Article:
In With the New 

The art of group dynamics at Reynolds Gallery.

click to enlarge art03_art_donovan_200.jpg

It's good to start the year peering into the unknown, turning away from the tired cycles of the past. This is a time to pioneer your own perspective and to come back surprised by what lies just around the corner.  

To that end, Reynolds Gallery has brought together six eclectic artists; three new to the gallery —  Katia Santibanez, Joan Snyder and William Wood — as well as three from past showings — Tara Donovan, Kazue Taguchi and Jack Wax. Gallery director Beverly Reynolds calls their collective vision “a great way to begin the year.” In this show, “New Year: New Work,” the artists have developed work new to themselves, new to the gallery and new for the year.

Combined, each piece has a connective thread as if pulled from a collective consciousness, in spite of the fact that there is no predetermined overarching theme for the show. Tara Donovan, an alumna of Virginia Commonwealth University's sculpture department and a past recipient of a MacArthur genius grant, offers a vision of organic shapes through prints and sculptures infused with a language of the present. Her work “Bluffs” is composed of clear buttons glued together resembling a crystal ant hill, a stalagmite or a rock worn by the sea.  Elsewhere, Jack Wax, a master sculptor, has constructed complex glass units that connect kinetically. These free standing units combine in a pattern that seems to grow from the ground as if they were roots of an invisible tree.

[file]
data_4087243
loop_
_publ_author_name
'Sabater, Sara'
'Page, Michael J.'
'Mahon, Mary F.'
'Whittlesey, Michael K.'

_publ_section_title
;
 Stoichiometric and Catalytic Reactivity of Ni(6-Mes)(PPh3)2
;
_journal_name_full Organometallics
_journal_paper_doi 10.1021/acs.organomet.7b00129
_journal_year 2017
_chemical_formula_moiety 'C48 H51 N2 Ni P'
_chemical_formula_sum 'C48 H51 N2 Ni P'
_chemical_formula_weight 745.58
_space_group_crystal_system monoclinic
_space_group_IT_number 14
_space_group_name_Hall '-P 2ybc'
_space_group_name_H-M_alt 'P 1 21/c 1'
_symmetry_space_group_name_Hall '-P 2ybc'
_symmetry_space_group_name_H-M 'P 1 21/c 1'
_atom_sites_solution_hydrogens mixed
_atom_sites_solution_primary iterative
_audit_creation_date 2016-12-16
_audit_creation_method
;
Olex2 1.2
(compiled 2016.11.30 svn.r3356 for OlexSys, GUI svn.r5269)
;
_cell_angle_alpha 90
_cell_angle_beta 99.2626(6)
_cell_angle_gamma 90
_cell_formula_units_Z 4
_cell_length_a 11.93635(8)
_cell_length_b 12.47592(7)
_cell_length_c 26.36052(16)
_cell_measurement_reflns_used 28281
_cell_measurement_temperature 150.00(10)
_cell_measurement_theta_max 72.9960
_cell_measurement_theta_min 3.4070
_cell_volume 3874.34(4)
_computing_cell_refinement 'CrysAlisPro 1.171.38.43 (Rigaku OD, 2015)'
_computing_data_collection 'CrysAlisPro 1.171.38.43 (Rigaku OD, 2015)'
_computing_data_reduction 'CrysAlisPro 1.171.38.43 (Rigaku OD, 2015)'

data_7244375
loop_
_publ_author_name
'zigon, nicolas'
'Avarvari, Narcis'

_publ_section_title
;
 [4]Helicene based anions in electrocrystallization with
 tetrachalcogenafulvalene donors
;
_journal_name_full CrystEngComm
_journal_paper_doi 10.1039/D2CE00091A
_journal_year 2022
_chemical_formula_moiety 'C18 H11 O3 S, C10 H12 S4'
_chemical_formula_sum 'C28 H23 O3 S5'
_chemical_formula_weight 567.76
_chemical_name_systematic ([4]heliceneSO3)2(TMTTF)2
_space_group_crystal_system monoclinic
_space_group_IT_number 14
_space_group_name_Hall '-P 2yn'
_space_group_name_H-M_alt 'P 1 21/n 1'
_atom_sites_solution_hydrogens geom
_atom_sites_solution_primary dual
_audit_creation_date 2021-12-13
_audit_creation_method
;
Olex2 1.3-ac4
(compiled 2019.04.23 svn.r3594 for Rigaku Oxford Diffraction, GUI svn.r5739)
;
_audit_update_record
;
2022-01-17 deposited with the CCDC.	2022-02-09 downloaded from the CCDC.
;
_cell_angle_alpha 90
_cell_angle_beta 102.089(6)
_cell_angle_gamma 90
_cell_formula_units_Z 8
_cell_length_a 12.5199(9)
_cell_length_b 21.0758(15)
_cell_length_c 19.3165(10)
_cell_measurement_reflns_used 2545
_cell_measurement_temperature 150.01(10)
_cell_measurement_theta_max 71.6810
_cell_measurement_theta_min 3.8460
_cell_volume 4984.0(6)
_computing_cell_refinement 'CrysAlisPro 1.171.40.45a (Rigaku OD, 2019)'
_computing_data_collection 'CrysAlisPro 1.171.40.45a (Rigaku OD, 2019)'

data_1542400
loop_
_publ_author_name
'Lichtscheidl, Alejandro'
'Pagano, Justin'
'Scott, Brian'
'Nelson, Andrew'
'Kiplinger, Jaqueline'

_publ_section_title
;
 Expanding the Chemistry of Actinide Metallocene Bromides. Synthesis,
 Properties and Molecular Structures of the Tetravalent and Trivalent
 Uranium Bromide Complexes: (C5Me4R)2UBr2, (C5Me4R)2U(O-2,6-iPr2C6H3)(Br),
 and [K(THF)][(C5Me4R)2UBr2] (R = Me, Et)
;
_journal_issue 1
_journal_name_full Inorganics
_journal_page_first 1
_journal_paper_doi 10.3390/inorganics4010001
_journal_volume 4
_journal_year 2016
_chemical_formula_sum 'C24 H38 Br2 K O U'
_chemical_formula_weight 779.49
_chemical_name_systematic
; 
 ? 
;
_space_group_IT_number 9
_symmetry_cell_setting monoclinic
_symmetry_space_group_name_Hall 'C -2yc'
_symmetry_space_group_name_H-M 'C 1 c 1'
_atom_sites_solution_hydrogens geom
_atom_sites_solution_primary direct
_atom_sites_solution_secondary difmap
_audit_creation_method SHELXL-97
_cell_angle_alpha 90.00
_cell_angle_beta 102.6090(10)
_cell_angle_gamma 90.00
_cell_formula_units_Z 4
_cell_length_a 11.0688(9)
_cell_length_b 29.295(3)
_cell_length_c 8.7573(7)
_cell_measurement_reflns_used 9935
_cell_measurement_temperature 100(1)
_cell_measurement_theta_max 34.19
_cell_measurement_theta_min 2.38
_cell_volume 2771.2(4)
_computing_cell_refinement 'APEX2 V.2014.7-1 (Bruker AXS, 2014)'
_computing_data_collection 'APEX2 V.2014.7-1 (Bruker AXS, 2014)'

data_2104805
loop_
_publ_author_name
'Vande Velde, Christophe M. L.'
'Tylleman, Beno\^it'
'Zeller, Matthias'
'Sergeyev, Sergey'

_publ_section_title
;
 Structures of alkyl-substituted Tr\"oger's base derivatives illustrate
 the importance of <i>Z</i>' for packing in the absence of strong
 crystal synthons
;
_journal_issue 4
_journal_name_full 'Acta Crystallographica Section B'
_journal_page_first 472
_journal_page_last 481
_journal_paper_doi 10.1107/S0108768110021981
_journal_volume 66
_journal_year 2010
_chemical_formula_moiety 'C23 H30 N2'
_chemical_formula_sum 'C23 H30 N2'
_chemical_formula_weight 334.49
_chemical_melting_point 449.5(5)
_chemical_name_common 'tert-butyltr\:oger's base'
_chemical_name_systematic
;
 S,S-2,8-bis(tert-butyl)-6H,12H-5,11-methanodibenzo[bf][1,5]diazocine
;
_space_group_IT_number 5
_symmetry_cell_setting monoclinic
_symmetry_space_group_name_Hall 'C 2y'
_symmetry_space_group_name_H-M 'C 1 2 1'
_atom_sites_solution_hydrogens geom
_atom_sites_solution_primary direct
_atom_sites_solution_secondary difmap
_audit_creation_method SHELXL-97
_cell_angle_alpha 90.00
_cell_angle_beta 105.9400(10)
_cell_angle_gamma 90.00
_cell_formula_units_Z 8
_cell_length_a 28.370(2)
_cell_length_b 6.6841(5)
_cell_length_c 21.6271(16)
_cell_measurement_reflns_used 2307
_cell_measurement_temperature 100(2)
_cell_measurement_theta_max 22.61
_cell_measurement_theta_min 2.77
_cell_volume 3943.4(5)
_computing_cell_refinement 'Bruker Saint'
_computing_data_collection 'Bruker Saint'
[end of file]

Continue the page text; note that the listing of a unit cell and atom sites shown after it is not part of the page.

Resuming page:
Viewers may find themselves trying to kick the dirt off a memory that makes each work feel familiar, like you had seen it somewhere out there, but not like this. These half-remembered feelings continue with Joan Snyder's notions of home and healing shown through bright collages of papier-mA›chAc, twigs, and straw, Katia Santibanez's purified images of grass between pavement, and William Wood's paintings of monochromatic color, an experience not unlike driving straight into a bare tree in a snow storm at night.

Then there is Kazue Taguchi, a young artist originally from Japan who currently lives and works in Brooklyn. Her sculpture, “Eloquent Silence,” is composed of Mylar ribbon sewn together in cyclical patterns. The piece is suspended from the ceiling and it fills the room. Lights shine blue streams of brightness that cause reflections to dance onto the ceiling and surrounding walls. As you stand and notice the sculpture moving and the reflections changing like ripples in the universe, your gaze moves away from the physical piece itself and instead ventures off with trails of light that extend into the void.

It is off in that distance where you might find something else along the collective vein — something new.

“New Year: New Work” will continue through Feb. 20 at Reynolds Gallery, 1514 W. Main St. For information, go to or call 355-6553.  



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